Understanding post-stroke fatigue: symptoms, causes, management

Whether you have had a Transient Ischemic Attack (TIA or "mini-stroke"), a mild stroke with minimal symptoms, or a large and impactful stroke, post-stroke fatigue can affect you.

Whether you had your stroke when you were young or old, were active or inactive, post-stroke fatigue can affect you.

What post-stroke fatigue feels like:

Post-stroke fatigue is known for limiting your ability to work, enjoy social activities, do recreational activities, participate in rehab and therapies, and is linked to depression and anxiety.

Post-stroke fatigue is different than feeling tired. It can hit suddenly, even if you have not had a strenuous day or activity. Or it can be a steady feeling of fatigue all day even if you've had a good night sleep or a restful nap. It might frustrate and confuse you and your family/friends especially if you have had a relatively good recovery from your other stroke symptoms.


  1. Physical Causes: after a stroke, your brain and body are healing. The healing process itself increase energy demands of the body. Additionally, you are learning new ways of moving, new skills, new medical information, etc which can cause fatigue.

  2. Emotional Changes: feelings of anxiety, depression, and low mood are common following stroke. These changes in emotions can also cause fatigue. If you're constantly feeling irritable or tense, talk to your doctor to discuss pharmaceutical and non-pharmaceutical options.

  3. Other Factors: pain, sleep disturbances, disrupted diet due to changes in taste or chewing/swallowing ability, certain medications and medical conditions can also contribute to fatigue.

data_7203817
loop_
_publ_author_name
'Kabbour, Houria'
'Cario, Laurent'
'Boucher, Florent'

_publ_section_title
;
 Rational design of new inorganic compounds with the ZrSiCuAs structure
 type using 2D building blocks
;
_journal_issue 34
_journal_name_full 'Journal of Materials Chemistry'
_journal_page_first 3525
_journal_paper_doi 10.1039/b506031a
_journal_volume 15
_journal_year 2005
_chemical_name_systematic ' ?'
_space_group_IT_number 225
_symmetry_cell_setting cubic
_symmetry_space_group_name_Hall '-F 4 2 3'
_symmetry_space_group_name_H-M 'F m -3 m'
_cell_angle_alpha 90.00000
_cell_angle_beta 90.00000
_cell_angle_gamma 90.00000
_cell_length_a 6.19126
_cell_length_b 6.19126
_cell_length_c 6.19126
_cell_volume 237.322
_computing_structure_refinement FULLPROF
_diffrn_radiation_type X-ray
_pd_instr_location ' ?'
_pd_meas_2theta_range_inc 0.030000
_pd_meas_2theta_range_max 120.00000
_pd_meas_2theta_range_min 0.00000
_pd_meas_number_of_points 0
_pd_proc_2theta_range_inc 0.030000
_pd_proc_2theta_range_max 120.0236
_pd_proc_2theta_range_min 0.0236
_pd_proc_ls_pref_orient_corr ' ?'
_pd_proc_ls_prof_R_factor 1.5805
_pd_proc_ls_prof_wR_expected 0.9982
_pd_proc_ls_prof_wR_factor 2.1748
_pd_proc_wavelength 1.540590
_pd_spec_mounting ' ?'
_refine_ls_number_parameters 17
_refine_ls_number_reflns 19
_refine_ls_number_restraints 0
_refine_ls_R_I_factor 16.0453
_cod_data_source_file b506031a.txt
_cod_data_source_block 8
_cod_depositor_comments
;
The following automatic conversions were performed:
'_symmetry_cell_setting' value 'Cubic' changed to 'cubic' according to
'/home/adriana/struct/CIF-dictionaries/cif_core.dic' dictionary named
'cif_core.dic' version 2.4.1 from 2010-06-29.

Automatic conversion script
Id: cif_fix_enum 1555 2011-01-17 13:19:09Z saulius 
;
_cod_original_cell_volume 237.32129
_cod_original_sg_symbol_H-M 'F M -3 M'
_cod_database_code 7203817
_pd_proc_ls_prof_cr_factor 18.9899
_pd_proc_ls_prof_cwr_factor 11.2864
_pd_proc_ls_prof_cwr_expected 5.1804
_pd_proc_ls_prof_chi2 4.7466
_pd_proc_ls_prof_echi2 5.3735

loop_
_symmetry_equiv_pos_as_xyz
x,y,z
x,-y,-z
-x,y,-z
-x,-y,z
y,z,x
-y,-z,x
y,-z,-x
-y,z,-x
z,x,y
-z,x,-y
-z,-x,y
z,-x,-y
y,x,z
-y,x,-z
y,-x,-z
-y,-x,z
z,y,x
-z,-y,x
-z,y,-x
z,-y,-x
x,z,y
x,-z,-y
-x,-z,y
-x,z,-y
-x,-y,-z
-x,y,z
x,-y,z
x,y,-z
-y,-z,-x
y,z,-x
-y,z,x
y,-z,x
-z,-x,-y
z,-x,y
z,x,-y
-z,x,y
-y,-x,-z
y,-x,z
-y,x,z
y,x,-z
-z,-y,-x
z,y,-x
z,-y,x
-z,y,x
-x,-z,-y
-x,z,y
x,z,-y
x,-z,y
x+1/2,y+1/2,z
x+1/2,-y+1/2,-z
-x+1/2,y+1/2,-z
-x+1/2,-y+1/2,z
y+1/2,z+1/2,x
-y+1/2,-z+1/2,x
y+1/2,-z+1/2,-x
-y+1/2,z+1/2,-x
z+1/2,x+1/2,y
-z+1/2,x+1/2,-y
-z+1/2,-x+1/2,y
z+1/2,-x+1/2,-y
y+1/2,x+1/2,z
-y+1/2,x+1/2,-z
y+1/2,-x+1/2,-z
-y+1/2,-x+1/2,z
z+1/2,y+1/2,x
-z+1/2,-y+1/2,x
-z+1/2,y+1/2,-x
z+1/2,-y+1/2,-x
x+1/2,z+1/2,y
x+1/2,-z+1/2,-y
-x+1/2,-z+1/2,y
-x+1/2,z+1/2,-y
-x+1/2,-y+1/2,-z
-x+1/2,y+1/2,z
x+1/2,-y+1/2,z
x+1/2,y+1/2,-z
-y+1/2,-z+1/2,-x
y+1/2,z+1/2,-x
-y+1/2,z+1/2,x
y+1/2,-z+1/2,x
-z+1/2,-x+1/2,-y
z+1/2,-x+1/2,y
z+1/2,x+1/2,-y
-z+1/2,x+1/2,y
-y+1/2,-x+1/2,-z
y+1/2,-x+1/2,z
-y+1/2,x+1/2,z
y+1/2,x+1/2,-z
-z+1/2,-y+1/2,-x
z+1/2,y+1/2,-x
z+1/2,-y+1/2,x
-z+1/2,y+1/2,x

What you can do about it:

The good news is, you can do things to improve your post-stroke fatigue. Generally, post-stroke fatigue happens early after stroke and gradually improves. But, the Stroke Foundation and American Heart Association offer recommendations for improving your post-stroke fatigue.

For a quick and easy read or access to podcasts: check out the Stroke Association's recommendations.

For a deeper dive, check out this article from the American Heart Association.

You might be surprised to learn exercise is an important component to improving post-stroke fatigue not worsening it.

It Matters can help get you started and guide you along in the right amount, intensity, and type of exercise that is appropriate for you. We bring specialized neurologic physical therapy to your home in the Brainerd Lakes Area. We monitor your blood pressure, heart rate, and oxygen levels to ensure we are basing our graded-exercise recommendations on the science that is available on exercise and post-stroke fatigue. We individualize the exercises and activities to you and how your body responds to activity. Think your stroke was too big, too debilitating to exercise? Call us. Chances are we can help even if you've been told there is no hope.

You Matter. Science matters. Time matters.

Call us today.


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